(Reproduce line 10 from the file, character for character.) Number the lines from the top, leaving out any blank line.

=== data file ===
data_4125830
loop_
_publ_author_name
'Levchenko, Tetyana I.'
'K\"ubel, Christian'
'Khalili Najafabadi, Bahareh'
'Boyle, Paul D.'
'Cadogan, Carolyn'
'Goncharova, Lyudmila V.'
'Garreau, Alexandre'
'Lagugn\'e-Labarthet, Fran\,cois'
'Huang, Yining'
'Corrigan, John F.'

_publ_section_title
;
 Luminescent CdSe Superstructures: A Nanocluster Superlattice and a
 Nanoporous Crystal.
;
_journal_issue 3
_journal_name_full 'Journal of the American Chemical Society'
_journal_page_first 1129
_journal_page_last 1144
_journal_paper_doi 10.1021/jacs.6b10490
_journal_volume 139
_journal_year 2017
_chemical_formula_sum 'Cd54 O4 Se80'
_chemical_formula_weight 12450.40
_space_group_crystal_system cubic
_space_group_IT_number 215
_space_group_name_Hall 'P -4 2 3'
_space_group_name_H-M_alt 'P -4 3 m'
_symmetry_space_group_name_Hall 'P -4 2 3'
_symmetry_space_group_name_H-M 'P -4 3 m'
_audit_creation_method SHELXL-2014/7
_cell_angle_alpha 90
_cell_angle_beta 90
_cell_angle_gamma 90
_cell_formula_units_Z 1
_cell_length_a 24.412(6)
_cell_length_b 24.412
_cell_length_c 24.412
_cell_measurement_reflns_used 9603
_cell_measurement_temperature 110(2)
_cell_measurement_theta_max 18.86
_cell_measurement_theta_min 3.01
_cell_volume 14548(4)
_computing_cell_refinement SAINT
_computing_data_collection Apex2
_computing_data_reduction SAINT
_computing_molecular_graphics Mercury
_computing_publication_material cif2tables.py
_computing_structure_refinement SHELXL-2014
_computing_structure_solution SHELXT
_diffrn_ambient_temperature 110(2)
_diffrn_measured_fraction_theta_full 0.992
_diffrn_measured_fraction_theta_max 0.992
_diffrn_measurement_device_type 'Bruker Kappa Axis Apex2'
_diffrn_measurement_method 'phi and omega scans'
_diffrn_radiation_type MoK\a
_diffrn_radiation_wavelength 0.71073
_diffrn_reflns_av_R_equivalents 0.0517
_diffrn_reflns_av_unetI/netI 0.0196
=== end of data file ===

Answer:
'Garreau, Alexandre'